Little is known about the distribution of guidance molecules and their receptors in the hindbrain. In zebrafish, cyclops mutants, which have a deletion of the floor plate at the ventral midline, show abnormal crossing of facial neurones, suggesting a role for floor plate-derived repulsive cues in the normal migration of these neurones (Chandrasekhar et al., 1997). Signals released by the floor plate, and in particular netrin 1, have also been characterised in the migration and projections of inferior olivary neurones (Bloch-Gallego et al., 1999). Facial motor axons in chick are repelled by netrin 1 and Sema3a expressed in the floor plate (Varela-Echavarria et al., 1997); however, it is not known whether the same guidance molecules involved in directing axons to their targets are also involved in instructing caudally migrating FBM neurones. It is plausible that facial motor axons and motoneurones respond to similar signals by expressing different receptors, as already suggested in the olfactory system (Wu et al., 1999).
Several studies have shown that chemoattraction and promotion of growth are intimately linked in the guidance of growing neurones (Ebens et al., 1996; Bloch-Gallego et al., 1999; Caton et al., 2000). In this study, mouse r5/6 adjacent to chick r4 in mouse-chick chimaeras induce an increase of chick Isl1 expression in ventral r4 and in the migrating population (Fig. 4C), which indicates an increased cell proliferation of r4 motoneurones. Thus, the mouse tissue might secrete specific factor(s) involved in both growth and migration of facial motoneurones. This study might therefore be a starting point for the identification of novel chemotactic cues involved in FBM caudal migration.
The role of r5 and r6 in initiating caudal migration of FBM neurones
Caudally migrating FBM neurones reach first r5 and then r6 where they initiate a lateral and radial migration. Based on a series of mouse mutants (kreisler, Krox20), it has been shown that in the absence of an r5 territory, FBM neurones migrate laterally and express a repertoire of markers characteristic of r6 (Manzanares et al., 1999; Garel et al., 2000). Although these data show that r6-specific cues are necessary in controlling the lateral migration of fully differentiated FBM neurones, they do not address the issue of initiating caudal migration. The present report demonstrates directly that both r5 and r6 can initiate caudal migration of FBM neurones (Fig. 4). In the presence of only mouse r5, chick ventral Hoxb1-positive cells migrate into r5 (Fig. 4F), and by replacing chick r6 with mouse r6, a large stream of Hoxb1-positive cells migrate through the host r5 territory until they reach the rostral portion of mouse r6 (Fig. 4H). Thus, both r5 and r6 independently can attract and initiate FBM migration, which would explain why in the absence of r5, FBM neurones in kreisler and Krox20 mutants are still capable of exiting r4 and initiate neuronal migration. However, in most mouse-chick chimaeras the ectopic stream of r4 chick cells do not follow a solid paramedial course in r5 before turning laterally, as in the mouse embryo. Although these data are not sufficient to explain such a peculiar behaviour, different hypotheses can be postulated: (1) specific receptors expressed by chick FBM neurones can only respond to cues involved in lateral migration; (2) the mouse r5/6 graft included in the chick hindbrain is reduced to one rhombomere width at the stage when migration can occur, which could contract the caudal trajectory proportionally (see also Fig. 3D); and (3) the chick floor plate next to the mouse tissue could be involved in repulsing ectopic chick neurones. Further investigations are required to discriminate between these hypotheses.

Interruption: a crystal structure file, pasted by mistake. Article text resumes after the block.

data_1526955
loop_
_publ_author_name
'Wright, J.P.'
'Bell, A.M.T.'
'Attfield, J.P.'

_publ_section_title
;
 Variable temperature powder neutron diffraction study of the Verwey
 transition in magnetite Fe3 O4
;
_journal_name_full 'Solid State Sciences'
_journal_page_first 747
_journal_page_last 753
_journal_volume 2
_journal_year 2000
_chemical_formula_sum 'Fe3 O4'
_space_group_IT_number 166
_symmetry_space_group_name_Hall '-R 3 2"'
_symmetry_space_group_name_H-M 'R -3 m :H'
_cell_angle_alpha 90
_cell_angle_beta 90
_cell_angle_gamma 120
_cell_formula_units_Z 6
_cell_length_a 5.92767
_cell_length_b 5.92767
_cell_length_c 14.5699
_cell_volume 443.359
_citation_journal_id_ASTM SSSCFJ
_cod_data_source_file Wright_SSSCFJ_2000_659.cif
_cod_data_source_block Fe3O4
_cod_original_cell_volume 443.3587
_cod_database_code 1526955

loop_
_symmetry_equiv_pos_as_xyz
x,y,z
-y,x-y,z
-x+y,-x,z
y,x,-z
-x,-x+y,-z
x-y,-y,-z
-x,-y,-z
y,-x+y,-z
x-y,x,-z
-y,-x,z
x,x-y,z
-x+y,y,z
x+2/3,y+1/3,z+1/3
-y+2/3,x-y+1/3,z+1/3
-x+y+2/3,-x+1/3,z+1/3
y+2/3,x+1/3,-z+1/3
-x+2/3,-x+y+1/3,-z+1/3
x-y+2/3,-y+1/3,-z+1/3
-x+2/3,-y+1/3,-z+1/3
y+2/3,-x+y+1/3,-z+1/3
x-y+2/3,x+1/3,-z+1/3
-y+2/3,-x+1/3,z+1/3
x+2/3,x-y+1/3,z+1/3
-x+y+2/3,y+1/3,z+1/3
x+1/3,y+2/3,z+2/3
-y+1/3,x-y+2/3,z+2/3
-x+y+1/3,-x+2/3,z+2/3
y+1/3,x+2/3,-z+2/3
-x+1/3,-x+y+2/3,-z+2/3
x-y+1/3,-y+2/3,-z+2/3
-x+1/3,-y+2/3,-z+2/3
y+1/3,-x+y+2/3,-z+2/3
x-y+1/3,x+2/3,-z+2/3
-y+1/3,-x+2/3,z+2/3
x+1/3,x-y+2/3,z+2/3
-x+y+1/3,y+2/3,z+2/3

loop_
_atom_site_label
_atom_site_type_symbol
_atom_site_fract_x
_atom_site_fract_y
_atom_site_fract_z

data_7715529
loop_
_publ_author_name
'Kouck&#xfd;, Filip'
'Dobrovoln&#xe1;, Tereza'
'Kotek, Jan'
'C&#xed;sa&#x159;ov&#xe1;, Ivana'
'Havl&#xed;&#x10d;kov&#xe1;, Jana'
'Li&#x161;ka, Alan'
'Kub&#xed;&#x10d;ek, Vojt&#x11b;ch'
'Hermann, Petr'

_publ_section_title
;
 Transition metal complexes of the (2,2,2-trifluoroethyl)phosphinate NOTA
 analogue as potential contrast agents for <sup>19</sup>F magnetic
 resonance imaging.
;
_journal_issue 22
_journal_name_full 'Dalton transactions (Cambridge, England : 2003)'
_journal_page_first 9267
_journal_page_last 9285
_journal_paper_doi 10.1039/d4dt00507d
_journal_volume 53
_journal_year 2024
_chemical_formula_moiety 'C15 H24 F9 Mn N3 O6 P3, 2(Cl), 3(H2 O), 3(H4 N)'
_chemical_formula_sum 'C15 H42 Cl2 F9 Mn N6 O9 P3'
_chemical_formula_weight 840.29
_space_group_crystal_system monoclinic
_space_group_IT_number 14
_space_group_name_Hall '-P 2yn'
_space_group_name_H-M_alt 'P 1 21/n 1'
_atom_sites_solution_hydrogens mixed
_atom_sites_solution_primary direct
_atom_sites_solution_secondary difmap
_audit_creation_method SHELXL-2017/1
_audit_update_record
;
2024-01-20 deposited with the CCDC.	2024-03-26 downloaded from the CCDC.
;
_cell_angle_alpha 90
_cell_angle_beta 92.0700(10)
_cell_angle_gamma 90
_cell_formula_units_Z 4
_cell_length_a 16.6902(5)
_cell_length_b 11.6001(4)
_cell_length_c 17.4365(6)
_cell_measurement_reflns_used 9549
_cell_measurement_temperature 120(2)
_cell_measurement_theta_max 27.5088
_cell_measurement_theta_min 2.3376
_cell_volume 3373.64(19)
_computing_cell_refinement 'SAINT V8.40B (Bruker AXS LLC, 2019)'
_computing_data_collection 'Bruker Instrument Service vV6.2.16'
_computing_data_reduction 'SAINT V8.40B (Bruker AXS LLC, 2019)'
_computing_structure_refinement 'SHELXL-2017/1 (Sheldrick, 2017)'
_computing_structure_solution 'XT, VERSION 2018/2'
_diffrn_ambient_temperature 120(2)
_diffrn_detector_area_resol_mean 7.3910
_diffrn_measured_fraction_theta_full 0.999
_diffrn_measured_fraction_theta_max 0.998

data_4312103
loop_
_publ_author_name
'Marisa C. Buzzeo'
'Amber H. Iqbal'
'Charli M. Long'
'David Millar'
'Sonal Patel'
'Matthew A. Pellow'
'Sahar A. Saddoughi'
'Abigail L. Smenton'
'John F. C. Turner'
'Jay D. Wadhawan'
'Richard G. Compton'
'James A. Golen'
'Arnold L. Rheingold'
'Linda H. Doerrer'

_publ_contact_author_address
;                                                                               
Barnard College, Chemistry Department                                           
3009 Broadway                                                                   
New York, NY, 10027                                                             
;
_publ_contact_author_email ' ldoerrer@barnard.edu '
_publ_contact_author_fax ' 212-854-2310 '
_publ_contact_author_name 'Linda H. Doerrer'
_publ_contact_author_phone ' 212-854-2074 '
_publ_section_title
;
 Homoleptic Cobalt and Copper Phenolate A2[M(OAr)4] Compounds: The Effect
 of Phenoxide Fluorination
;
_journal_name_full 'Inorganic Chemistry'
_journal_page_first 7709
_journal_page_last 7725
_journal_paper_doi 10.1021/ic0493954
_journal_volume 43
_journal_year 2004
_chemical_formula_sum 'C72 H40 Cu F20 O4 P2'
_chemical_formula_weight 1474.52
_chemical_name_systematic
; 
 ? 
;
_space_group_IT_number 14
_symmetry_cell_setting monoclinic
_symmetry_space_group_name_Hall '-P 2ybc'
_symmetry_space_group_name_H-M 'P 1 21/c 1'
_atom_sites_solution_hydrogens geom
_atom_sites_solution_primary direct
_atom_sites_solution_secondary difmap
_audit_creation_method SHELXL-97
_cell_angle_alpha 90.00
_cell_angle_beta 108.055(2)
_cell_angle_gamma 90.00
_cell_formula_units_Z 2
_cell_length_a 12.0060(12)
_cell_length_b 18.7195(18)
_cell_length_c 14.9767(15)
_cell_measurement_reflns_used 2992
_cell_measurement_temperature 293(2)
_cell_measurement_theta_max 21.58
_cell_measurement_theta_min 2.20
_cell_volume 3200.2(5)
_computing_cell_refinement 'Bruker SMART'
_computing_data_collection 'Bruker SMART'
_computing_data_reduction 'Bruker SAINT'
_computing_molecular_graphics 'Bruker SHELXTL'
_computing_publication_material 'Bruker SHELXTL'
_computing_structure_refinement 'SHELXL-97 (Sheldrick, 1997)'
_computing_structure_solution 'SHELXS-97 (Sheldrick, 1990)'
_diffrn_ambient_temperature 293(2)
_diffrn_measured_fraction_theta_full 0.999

In summary, the data obtained from mouse mutants and mouse-chick chimaeras demonstrate that to initiate caudal migration, FBM neurones need to be fully specified (i.e. express a receptor) and the environment need to be instructive (i.e. express the right ligand). If one of the two conditions is not fulfilled, such as in the case of Hoxb1 mutant mice where the neurones are incorrectly specified, or in the presence of an unsuitable environment, as in the normal chick embryo, then FBM neurones will not exit r4 and instead follow a lateral migratory pathway.
I thank P. Sharpe for the Rosa26 transgenic line, R.Bollag for the B2-repeat plasmid, T. Jessell for rat and chick Isl1, J. F. Brunet for mouse and chick Phox2b, G. Barsh for kreisler, R. Krumlauf for mouse Hoxb1, and E. Bell for chick Hoxb1 plasmids. I am grateful to G. Köntges for teaching me grafting and helping in the first series of experiments, J. Jacob for helping in the retrograde labelling, J. Jarman for the mouse-chick aggregation experiment and M. Cook for technical assistance. I also thank P. Byers, A. Coutinho, S. Garel, S. Guthrie, J. Hazan and A. Lumsden for critical reading of the manuscript, and A. Lumsden and R. Wingate for stimulating discussions. M. S. was supported by an MRC Career Development Award.